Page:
Armed with my "new daddy" courage, we jumped into Indian culture feet-first, and spent the next two weeks sightseeing and sampling local restaurants and shops. Thankfully, we were speaking the same language, as English is spoken almost everywhere, but because of heavy dialects, sometimes we and the locals had a hard time understanding each other. It became a running joke that, almost without fail, when our meals would arrive, they would be completely different than what I thought I had ordered. Rather than complaining, we used these opportunities to sample foods that we may not have otherwise discovered. Everything was going great, and panic only surfaced again when we realized that we had not packed the amount of food and diapers we would need. At one point, while looking for supplies, we found ourselves lost in the back alleys of New Delhi, two very white people with a very Indian baby, an object of attention to everyone we passed, a spectacle to behold!

Why am I telling you all of this? I want to convey a sense of how draining it was for me emotionally, as what was supposed to be an exclusively happy trip came with early frustrations and challenges. In the end, I think we did a great job navigating a culture so completely different than ours, and we were actually quite sad when it was time to leave. But there was one moment in particular that I was unprepared for, and still haunts me to this day.

We had taken Manu back to the hotel with us on our second evening in Bangalore, with promises to come back to Ashraya, Manu’s children’s home, the following day for a farewell reception. Immediately upon returning to the facility, Manu was taken from us and passed around by his Aunties: the wonderful ladies who care for the children. They loved him so much; there was more than one teary eye as he was about to leave. We took this opportunity to say goodbye to some of the older children, with whom we had spent time playing during our three day visit. These are amazing kids so full of life and optimism; we wish we could have taken them all with us. We then headed to the upstairs outdoor classroom where we were treated to tea, chocolate cake and samosa with sweet and hot chutneys. We talked with the director and staff about the weather, politics, and child rearing, and they gave us some good advice on adapting Manu to our routine. It was during this time that I started to get a little lump in my throat over our pending departure. After the party, we headed back downstairs, and we and Manu said our final goodbyes. Everyone was very happy to see Manu go, now a part of a loving family, but as we walked away, my wife and I were both saddened that Manu may never see his school, his classmates, or his loving caregivers again; and the visit to the children’s home that had been the focus of our thoughts for almost a year, was now over. It’s difficult to explain that mix of emotions; we were more happy than sad, but a phase of Manu’s life was now over, one that we will never be able to adequately describe to him, and that weighed heavily on my soul. For all of the other obstacles we faced throughout our journey, that final walk away proved to be the most difficult.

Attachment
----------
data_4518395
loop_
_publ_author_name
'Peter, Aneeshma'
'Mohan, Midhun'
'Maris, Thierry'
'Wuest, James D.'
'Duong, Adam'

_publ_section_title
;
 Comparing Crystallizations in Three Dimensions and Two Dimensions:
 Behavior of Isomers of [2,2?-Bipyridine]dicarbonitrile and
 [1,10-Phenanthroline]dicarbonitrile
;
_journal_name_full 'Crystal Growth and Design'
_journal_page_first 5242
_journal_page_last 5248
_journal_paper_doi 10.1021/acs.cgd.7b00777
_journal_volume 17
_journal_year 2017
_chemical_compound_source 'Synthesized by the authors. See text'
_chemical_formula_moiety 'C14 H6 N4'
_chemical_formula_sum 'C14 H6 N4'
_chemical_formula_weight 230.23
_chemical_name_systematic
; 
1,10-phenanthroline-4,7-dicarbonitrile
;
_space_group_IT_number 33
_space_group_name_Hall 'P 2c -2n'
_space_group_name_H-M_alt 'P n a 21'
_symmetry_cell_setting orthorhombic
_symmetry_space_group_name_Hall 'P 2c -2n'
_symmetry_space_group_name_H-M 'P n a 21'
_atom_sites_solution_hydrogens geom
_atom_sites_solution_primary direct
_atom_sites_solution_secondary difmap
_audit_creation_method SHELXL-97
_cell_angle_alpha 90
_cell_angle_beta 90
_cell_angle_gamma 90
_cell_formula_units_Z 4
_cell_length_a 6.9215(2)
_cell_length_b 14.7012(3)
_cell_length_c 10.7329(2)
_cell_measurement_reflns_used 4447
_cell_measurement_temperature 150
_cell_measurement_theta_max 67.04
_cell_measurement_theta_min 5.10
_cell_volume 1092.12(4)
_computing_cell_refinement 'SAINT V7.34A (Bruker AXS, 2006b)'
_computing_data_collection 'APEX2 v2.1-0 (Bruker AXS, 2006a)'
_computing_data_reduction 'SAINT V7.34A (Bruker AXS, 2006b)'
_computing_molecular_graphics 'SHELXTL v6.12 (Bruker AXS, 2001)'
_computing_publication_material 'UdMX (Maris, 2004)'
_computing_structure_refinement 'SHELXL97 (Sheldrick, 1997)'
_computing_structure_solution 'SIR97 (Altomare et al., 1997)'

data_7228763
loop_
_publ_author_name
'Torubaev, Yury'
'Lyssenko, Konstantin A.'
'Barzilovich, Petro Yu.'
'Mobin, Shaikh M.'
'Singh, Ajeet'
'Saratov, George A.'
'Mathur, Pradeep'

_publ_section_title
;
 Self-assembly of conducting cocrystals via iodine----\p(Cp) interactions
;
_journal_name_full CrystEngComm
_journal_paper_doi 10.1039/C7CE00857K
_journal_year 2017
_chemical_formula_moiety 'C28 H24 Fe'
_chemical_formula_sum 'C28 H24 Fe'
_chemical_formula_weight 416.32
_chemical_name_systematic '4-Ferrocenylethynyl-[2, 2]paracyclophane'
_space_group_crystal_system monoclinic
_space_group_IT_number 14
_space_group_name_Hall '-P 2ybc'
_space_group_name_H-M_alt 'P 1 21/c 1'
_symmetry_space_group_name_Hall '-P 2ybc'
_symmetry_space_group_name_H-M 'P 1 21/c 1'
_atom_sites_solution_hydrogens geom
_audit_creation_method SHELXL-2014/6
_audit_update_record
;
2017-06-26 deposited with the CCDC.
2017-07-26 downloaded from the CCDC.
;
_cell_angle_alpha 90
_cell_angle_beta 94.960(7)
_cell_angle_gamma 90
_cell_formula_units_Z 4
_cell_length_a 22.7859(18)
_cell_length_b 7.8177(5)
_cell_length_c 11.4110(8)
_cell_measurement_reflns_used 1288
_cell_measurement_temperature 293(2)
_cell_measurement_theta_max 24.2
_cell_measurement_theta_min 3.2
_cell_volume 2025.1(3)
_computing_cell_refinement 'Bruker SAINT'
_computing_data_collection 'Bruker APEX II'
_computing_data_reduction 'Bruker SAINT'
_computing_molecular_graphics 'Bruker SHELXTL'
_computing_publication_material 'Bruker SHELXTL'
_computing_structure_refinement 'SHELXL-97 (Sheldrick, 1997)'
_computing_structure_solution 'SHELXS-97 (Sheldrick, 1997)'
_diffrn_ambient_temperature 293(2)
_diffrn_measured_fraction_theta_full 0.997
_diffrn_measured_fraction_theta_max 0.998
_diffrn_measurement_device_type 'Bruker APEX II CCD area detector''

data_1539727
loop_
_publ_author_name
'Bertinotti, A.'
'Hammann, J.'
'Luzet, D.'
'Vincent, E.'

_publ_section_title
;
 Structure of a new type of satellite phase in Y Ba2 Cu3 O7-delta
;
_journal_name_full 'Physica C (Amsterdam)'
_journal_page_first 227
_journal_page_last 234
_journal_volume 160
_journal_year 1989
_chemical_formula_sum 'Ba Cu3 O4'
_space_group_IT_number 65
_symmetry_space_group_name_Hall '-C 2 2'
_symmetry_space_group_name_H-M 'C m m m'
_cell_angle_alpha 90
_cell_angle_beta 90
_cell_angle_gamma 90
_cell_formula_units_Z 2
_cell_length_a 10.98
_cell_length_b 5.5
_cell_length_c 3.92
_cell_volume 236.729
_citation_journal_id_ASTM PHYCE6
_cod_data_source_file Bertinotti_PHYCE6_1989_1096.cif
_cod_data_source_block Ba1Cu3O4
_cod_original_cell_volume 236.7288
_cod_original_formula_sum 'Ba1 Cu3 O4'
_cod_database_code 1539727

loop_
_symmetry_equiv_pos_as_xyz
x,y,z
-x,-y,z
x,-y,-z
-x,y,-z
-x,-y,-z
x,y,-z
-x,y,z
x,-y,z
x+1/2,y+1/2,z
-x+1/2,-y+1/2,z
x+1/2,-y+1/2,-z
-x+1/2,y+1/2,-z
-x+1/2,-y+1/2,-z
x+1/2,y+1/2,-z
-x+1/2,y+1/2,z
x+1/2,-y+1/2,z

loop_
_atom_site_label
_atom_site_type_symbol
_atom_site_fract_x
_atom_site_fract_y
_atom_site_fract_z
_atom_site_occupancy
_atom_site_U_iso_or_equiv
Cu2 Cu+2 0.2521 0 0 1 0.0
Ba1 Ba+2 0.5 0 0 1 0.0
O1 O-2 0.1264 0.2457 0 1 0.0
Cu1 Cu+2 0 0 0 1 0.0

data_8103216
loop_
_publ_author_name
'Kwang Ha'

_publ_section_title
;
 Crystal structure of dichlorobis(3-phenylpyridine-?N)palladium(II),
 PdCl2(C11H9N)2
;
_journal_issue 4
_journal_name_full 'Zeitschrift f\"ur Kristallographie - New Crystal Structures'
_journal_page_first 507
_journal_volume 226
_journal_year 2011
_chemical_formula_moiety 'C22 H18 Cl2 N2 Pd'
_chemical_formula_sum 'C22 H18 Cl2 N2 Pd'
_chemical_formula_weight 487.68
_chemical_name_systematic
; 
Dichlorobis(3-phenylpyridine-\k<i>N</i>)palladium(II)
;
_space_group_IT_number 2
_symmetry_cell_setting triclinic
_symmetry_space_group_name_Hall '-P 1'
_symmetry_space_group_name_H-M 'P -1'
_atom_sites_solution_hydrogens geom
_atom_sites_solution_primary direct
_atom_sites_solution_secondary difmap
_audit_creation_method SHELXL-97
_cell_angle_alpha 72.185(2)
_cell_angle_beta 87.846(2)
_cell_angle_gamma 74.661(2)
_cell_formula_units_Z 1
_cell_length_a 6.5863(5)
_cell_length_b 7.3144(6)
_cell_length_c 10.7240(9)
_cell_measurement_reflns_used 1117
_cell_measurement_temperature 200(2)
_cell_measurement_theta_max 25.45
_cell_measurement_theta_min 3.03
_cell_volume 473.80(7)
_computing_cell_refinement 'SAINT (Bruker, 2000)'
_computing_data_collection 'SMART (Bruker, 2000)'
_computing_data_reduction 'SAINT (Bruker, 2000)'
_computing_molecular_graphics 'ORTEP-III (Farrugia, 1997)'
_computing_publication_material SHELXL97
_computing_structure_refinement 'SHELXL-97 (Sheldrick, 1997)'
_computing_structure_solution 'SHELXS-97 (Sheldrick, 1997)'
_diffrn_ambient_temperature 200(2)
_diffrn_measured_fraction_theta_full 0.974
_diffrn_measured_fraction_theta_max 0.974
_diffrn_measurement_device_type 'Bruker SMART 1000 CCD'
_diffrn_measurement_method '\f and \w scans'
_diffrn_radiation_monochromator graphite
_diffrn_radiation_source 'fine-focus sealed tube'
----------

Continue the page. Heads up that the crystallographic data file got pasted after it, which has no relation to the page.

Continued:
I realize that as adoptive parents we do not alter our children’s destinies, we augment them. Manu’s path was not determined by us—it was decided month’s earlier in a hospital only days after his birth. In all likelihood he would not have remained in India, being adopted by, if not us, someone, somewhere else in the world. Despite that, I can’t help but wonder what he would be like today had he remained with his birth family. I’m not sure how that would have turned out for him, but there would be a big hole in my heart.